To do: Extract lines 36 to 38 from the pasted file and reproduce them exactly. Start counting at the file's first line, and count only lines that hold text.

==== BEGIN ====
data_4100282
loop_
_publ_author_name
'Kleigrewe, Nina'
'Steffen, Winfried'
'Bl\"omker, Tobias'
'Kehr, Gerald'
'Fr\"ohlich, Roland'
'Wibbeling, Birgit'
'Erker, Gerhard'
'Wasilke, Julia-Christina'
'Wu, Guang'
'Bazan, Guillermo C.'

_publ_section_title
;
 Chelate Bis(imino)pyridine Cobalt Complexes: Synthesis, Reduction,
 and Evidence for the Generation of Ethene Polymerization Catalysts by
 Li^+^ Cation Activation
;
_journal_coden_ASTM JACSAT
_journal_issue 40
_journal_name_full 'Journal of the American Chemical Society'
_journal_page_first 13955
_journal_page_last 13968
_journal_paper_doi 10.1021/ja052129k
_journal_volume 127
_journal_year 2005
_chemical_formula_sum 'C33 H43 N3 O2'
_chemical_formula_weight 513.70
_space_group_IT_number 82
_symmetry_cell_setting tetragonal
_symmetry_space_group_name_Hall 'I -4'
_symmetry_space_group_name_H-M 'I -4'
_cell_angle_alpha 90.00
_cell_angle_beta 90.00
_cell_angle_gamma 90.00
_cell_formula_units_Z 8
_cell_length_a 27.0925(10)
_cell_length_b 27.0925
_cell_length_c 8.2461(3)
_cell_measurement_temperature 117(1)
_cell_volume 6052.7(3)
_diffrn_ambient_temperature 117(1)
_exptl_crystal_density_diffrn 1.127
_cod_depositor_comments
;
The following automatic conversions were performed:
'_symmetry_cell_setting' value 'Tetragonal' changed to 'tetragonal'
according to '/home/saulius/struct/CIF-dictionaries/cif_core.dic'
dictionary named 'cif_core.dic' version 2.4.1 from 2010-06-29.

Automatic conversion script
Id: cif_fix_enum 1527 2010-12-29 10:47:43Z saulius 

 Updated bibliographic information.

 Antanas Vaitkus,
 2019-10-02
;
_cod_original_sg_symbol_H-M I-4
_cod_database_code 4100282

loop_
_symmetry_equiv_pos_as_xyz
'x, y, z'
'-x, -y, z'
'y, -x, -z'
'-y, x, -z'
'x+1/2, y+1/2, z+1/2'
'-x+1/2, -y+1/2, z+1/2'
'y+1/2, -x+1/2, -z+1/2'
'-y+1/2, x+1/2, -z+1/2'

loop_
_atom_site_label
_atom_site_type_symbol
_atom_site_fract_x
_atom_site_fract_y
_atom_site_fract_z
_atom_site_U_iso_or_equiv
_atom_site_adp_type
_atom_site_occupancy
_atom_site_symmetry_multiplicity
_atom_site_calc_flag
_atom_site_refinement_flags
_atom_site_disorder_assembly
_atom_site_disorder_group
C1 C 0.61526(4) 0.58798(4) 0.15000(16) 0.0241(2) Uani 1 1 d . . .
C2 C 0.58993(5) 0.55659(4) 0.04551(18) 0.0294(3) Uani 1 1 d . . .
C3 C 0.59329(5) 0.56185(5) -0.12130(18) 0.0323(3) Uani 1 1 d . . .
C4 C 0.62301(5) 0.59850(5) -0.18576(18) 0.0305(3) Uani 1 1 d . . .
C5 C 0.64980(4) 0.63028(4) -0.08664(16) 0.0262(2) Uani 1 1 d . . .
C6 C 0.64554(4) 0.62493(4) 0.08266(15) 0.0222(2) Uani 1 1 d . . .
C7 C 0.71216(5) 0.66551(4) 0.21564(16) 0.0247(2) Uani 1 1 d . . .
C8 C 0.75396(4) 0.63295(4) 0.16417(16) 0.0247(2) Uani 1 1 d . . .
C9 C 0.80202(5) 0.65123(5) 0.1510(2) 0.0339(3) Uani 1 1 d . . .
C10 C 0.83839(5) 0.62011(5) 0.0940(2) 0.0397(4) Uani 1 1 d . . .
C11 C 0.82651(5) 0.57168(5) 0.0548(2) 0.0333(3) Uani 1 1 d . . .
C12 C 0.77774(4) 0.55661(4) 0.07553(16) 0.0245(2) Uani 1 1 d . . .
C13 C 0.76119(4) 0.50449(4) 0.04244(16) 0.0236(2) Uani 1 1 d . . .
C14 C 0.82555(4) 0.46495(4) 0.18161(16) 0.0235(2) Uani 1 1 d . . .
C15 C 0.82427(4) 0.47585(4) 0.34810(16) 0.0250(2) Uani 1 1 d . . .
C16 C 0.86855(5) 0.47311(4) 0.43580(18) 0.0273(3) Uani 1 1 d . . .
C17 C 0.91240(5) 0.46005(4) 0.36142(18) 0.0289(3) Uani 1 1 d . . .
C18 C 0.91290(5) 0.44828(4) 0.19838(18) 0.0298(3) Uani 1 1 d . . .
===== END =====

_cell_angle_gamma 90.00
_cell_formula_units_Z 8
_cell_length_a 27.0925(10)